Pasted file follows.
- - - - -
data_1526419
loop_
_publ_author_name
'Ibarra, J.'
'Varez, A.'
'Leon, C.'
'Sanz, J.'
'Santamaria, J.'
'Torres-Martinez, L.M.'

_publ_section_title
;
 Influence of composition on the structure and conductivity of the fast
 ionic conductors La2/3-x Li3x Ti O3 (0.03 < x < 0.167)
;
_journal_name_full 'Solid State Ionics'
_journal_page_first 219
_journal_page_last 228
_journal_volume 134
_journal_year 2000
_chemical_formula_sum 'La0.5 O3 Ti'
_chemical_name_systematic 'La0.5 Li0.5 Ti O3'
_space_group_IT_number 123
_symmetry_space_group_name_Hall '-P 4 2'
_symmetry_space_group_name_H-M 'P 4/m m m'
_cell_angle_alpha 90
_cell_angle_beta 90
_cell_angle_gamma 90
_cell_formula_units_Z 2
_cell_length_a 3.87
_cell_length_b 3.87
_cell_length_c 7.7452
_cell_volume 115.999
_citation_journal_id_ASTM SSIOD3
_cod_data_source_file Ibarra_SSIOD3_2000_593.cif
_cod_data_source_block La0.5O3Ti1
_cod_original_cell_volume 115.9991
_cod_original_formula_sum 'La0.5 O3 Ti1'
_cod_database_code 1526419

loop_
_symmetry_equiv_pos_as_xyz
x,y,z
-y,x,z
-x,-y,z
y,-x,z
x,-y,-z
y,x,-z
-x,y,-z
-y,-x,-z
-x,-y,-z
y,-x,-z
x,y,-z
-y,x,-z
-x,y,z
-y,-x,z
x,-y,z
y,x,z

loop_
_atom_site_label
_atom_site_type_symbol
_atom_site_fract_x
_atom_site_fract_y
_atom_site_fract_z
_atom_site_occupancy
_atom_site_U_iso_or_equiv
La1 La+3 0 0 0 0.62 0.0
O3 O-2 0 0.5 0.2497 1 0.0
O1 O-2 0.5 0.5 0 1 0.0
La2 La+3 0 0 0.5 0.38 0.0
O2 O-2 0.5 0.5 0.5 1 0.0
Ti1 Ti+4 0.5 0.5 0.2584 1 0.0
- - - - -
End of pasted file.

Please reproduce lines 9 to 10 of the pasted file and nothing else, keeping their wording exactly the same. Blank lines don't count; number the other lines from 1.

'Torres-Martinez, L.M.'

_publ_section_title